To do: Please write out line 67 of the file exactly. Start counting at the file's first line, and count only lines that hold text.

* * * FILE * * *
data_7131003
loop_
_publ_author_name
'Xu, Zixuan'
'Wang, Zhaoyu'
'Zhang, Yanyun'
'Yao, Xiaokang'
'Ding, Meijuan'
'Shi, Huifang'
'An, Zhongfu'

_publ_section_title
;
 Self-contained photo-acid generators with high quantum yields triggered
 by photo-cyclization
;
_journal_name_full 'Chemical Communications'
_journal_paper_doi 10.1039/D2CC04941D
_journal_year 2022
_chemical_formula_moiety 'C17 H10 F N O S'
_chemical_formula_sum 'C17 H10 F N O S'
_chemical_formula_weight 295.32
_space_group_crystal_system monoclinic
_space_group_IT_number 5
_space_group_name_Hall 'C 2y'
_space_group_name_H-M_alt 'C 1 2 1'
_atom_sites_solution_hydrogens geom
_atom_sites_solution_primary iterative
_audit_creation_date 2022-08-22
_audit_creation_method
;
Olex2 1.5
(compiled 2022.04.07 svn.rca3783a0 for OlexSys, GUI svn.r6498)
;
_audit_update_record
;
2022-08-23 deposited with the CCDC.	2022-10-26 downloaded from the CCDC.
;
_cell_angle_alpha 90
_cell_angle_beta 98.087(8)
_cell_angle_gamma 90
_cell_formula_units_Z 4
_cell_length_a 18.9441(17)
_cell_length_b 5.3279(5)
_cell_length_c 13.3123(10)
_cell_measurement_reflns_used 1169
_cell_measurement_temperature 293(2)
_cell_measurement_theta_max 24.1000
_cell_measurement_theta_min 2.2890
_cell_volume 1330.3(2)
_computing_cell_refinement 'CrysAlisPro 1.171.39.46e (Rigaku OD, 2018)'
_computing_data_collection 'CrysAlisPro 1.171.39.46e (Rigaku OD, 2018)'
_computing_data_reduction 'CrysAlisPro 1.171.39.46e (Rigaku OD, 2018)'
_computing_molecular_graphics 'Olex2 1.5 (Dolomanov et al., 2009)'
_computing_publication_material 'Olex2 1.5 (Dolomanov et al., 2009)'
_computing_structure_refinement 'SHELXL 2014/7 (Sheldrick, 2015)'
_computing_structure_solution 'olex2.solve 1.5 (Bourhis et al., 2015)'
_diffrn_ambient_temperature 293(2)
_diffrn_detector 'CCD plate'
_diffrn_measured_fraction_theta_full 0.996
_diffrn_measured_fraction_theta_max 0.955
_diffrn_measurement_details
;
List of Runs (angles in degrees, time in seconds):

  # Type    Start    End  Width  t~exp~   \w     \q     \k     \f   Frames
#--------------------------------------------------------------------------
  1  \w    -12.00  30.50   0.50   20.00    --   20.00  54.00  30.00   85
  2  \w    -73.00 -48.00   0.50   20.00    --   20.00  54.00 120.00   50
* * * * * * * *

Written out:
  2  \w    -73.00 -48.00   0.50   20.00    --   20.00  54.00 120.00   50